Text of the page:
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What are the Most Common Causes of Fatigue and Nausea?

By Troy Holmes
Updated Mar 03, 2024
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Some of the common causes of fatigue and nausea include malnutrition, heat stroke, low blood pressure, and the flu. These symptoms typically correspond with serious health risks that should be reviewed by a medical professional. Fatigue refers to a situation where an individual becomes extremely exhausted, while nausea is an upset stomach and the feeling that a person might vomit.

The influenza virus typically affects humans in outbreaks that occur each year. This virus causes serious fatigue because the body's immune system becomes overwhelmed. Most flus last about 10 days, and during this time, it is important for affected individuals to drink water and nutrients. This helps reduce the chances of dehydration, which can increase these symptoms.

An unhealthy diet can lead to fatigue and nausea. When an individual does not eat enough essential vitamins, he can feel very tired because the body relies on healthy foods to work properly. The vitamin deficiencies that are most associated with these symptoms are primarily the B vitamins. Adding a multivitamin to a daily diet program may help a person feel better.

Excessive heat and dehydration are known to produce symptoms of fatigue and nausea as well. Heat stroke typically occurs when an individual does not monitor his body temperature or water consumption. When he becomes too hot or dehydrated, he cannot sweat fast enough to cool his internal body temperature. This can quickly lead to total collapse and eventual death if not resolved properly.

Low blood pressure is a situation where the body is not pumping enough blood to support the primary organs. This leads to fatigue and potential blackouts. Some common causes of low blood pressure include medicines, heart problems, dehydration, and diabetes. Many low blood pressure patients also experience symptoms of nausea.

Alcohol is a depressant, so drinking too much can cause tiredness. In addition, it causes the body to dehydrate, which causes fatigue. It also can quickly upset the stomach. The body typically treats alcohol like a poison, which can lead to vomiting. Some good counter measures for overindulging in alcohol include drinking water and electrolyte drinks. Drinking water after consuming alcohol can reduce the effects of a hangover since it helps the body in filtering the alcohol from the system and improves hydration.

Many pregnancies include periods of fatigue and nausea. This is typically based on hormone changes and possible nutritional deficiencies. Most mothers take daily prenatal vitamin supplements, which may help relieve tiredness.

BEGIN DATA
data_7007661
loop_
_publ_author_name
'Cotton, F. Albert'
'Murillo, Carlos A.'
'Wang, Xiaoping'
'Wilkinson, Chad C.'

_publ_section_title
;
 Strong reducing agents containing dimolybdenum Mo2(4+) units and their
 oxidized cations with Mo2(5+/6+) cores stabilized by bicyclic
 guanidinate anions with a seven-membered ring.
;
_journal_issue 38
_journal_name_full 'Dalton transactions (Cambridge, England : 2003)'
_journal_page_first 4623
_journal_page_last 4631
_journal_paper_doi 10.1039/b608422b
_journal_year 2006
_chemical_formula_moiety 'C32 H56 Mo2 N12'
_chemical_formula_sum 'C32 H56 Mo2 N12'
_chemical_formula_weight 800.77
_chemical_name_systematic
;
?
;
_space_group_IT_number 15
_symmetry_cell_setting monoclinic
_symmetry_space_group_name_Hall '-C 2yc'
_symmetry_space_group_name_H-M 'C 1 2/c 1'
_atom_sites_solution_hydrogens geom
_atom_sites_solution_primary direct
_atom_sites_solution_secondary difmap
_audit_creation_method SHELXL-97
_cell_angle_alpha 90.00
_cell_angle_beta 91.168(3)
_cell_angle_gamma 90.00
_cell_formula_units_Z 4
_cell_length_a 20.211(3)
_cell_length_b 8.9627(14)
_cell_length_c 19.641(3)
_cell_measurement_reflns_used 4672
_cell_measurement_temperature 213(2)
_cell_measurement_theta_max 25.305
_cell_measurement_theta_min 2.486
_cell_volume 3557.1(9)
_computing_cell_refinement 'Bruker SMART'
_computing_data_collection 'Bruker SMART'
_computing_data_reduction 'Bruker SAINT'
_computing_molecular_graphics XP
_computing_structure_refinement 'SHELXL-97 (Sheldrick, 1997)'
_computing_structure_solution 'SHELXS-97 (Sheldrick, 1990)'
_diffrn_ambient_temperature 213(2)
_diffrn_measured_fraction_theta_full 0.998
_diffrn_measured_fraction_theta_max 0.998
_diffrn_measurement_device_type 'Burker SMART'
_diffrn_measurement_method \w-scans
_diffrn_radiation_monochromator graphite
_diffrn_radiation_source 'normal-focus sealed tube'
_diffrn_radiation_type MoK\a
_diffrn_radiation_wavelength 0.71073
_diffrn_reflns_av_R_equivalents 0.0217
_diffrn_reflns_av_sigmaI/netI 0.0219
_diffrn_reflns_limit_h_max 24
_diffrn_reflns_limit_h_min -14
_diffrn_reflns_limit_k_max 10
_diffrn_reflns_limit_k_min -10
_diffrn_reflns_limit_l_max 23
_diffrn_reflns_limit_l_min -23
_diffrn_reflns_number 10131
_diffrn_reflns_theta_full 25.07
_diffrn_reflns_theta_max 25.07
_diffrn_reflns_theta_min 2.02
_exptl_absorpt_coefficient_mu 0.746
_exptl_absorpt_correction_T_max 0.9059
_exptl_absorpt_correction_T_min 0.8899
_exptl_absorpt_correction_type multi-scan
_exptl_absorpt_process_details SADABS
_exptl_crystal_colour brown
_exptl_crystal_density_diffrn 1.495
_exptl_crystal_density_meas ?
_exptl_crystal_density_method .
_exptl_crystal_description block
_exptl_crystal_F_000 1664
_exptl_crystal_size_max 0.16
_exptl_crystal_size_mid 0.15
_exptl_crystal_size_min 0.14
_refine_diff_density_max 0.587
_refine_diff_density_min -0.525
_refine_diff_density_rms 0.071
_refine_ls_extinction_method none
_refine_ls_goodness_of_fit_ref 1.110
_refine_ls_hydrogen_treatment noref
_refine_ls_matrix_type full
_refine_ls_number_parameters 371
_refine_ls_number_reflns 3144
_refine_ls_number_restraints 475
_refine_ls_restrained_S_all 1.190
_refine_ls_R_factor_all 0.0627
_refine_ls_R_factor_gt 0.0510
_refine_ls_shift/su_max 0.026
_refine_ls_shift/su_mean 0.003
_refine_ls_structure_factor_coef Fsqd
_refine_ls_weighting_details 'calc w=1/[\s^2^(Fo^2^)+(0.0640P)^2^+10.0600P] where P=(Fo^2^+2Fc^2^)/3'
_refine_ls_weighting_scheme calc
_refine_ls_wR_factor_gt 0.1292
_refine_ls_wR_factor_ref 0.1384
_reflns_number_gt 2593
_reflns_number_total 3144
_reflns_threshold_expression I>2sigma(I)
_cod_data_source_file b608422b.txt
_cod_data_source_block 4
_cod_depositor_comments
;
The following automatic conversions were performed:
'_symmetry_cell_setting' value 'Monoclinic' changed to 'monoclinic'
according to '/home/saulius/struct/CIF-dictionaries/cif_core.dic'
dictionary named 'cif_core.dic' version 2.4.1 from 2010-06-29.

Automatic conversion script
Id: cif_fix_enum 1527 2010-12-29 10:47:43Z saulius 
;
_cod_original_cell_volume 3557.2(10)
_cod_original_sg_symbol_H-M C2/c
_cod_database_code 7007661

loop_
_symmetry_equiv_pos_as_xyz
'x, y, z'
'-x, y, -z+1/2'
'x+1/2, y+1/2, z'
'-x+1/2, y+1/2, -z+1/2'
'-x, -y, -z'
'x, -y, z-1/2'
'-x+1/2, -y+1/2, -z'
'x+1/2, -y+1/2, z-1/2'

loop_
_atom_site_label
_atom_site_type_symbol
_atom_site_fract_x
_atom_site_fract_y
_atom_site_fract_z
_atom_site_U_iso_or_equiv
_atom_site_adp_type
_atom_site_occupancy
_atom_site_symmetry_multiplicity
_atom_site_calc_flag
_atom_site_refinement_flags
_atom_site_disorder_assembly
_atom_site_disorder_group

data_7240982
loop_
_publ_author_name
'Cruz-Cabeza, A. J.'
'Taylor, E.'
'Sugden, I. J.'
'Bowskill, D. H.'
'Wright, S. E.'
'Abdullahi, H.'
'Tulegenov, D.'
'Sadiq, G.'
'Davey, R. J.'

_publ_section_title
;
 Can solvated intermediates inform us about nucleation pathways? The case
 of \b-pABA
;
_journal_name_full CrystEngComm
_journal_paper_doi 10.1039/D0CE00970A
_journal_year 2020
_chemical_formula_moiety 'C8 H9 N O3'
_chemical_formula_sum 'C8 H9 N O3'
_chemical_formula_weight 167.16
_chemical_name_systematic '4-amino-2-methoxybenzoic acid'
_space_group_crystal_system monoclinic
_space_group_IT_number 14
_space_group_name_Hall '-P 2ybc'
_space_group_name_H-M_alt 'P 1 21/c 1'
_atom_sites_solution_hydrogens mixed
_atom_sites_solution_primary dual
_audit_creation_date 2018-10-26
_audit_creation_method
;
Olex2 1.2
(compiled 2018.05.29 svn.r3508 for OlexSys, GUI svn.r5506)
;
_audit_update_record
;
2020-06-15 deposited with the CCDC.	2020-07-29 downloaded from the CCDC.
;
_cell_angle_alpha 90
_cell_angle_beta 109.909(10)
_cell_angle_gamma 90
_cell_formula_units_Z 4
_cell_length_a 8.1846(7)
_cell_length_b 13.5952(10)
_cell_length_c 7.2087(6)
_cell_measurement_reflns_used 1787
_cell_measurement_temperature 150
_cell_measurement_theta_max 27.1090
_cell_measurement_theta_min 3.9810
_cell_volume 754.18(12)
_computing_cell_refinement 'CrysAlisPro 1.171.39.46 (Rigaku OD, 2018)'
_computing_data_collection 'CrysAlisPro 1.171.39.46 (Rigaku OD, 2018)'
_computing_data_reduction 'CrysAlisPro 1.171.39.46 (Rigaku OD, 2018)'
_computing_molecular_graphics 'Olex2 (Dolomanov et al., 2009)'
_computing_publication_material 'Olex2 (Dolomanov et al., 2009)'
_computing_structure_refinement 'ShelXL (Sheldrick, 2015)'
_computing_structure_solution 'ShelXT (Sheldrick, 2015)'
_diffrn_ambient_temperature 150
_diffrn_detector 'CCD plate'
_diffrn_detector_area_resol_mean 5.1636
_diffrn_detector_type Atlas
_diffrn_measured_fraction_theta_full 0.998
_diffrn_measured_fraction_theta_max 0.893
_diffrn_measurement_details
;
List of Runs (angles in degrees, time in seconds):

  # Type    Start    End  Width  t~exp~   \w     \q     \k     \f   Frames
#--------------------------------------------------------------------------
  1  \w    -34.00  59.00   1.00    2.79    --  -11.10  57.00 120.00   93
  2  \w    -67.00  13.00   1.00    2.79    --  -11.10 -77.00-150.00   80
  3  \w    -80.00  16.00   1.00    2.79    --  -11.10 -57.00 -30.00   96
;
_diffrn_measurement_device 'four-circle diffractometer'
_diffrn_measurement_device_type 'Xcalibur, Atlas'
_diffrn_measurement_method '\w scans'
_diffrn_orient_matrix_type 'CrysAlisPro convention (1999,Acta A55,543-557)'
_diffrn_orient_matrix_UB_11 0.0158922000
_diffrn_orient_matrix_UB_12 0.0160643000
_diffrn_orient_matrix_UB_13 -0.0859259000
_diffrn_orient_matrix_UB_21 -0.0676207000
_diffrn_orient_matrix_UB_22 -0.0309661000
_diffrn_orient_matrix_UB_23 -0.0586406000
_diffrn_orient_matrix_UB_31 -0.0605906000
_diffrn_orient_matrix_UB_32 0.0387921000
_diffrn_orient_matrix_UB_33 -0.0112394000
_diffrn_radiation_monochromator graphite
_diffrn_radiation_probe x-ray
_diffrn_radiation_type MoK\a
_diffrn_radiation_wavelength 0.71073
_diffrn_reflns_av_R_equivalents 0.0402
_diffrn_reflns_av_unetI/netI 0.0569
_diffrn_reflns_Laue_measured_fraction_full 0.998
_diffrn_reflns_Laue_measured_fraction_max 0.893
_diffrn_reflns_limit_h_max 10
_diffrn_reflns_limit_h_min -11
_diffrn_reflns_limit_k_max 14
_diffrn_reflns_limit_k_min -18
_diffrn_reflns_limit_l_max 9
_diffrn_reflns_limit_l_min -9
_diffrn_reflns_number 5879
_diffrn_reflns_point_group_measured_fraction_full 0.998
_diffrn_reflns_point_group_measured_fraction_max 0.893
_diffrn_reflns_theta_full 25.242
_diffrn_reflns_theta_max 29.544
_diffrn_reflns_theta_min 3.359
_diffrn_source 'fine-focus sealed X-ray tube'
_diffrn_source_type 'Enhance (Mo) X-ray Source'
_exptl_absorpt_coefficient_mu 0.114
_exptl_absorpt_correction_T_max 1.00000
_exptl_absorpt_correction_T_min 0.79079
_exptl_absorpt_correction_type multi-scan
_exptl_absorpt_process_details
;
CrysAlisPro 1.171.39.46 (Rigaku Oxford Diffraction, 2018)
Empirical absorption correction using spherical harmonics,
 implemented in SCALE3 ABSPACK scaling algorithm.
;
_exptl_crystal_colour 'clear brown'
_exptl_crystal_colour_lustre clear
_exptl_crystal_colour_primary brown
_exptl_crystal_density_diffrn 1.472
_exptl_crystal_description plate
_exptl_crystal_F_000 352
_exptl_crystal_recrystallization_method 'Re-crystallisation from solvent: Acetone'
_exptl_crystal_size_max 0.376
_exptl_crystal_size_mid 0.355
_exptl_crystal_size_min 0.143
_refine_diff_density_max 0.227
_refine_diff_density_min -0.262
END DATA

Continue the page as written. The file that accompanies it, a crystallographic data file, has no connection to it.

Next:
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Discussion Comments
By discographer — On Feb 06, 2012

@ddljohn-- Is she on any medications or supplements?

I'm a registered nurse and I work with cancer patients who are receiving chemotherapy and radiotherapy. Constant fatigue and nausea is one of the immediate side-effects of these treatments and generally last for several weeks even after the treatment is completed.

It's also a common side effect of many medications and sometimes supplements. Generally we doctors and nurses warn patients about the potential side effects before starting any medications and treatments. But not everyone reacts to medications in the same way. So even if your wife wasn't warned about any of the current medications she's on, or if fatigue and nausea is not listed as a common side effect, you could still be having these symptoms due to the medication.

The best thing to do in this case is to speak with your doctor to see if he or she can switch you to something else, or if a lower dose is necessary.

By ddljohn — On Feb 05, 2012

My wife has been having bad bouts of fatigue and nausea lately. She has an appointment next week with her doctor to see what's up. She actually had a check up six months ago and she didn't have any vitamin deficiencies at that time. So we have no idea what it could be. She is suspecting thyroid issues though because three people in her immediate family have thyroid disease. I guess we'll find out next week.

I remember that I used to get fatigue and nausea symptoms due to over-training when I used to work out a lot in college. If I reduced my work out hours and rested, it would go away on it's own. My wife doesn't do any heavy workouts though so it must be something else.

By the way, she isn't pregnant either. This was the first thing we checked for when she started getting these symptoms.

By fify — On Feb 05, 2012

I get fatigue, dizziness and nausea a lot, especially when I forget to take my iron supplements. I have a serious iron deficiency. Last year, I started to faint way too often, 2-3 times a week. I would also feel sick, like I would vomit, and wouldn't eat properly. Of course this used to give me a lot of fatigue.

My family took me to the doctor for a checkup. The doctor couldn't believe my blood iron levels because it was too low. I was prescribed iron supplements and I have to take one every day.

Sometimes I forget to take them though and I start feeling very tired, dizzy and nauseated then. If I don't take my supplement right away, I can faint.

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